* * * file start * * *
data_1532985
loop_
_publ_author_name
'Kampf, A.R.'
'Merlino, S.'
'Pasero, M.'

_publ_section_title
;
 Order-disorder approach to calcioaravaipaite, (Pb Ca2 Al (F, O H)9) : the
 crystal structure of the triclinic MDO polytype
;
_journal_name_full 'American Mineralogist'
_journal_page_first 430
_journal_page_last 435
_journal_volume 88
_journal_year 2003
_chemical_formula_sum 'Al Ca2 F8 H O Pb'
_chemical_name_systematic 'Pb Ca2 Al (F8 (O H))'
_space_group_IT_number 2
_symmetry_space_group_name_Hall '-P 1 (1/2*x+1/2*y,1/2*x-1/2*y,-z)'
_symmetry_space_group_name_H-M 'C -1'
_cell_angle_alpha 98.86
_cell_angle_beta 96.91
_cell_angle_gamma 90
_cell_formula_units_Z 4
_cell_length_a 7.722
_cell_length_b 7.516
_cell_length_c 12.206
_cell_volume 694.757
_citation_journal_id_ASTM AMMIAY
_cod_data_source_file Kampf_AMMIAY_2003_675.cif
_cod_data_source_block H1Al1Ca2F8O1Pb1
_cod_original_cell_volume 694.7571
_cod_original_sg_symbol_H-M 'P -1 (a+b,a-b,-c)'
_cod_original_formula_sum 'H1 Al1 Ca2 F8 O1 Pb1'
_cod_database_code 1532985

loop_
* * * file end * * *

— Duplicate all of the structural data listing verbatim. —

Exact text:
data_1532985
loop_
_publ_author_name
'Kampf, A.R.'
'Merlino, S.'
'Pasero, M.'

_publ_section_title
;
 Order-disorder approach to calcioaravaipaite, (Pb Ca2 Al (F, O H)9) : the
 crystal structure of the triclinic MDO polytype
;
_journal_name_full 'American Mineralogist'
_journal_page_first 430
_journal_page_last 435
_journal_volume 88
_journal_year 2003
_chemical_formula_sum 'Al Ca2 F8 H O Pb'
_chemical_name_systematic 'Pb Ca2 Al (F8 (O H))'
_space_group_IT_number 2
_symmetry_space_group_name_Hall '-P 1 (1/2*x+1/2*y,1/2*x-1/2*y,-z)'
_symmetry_space_group_name_H-M 'C -1'
_cell_angle_alpha 98.86
_cell_angle_beta 96.91
_cell_angle_gamma 90
_cell_formula_units_Z 4
_cell_length_a 7.722
_cell_length_b 7.516
_cell_length_c 12.206
_cell_volume 694.757
_citation_journal_id_ASTM AMMIAY
_cod_data_source_file Kampf_AMMIAY_2003_675.cif
_cod_data_source_block H1Al1Ca2F8O1Pb1
_cod_original_cell_volume 694.7571
_cod_original_sg_symbol_H-M 'P -1 (a+b,a-b,-c)'
_cod_original_formula_sum 'H1 Al1 Ca2 F8 O1 Pb1'
_cod_database_code 1532985

loop_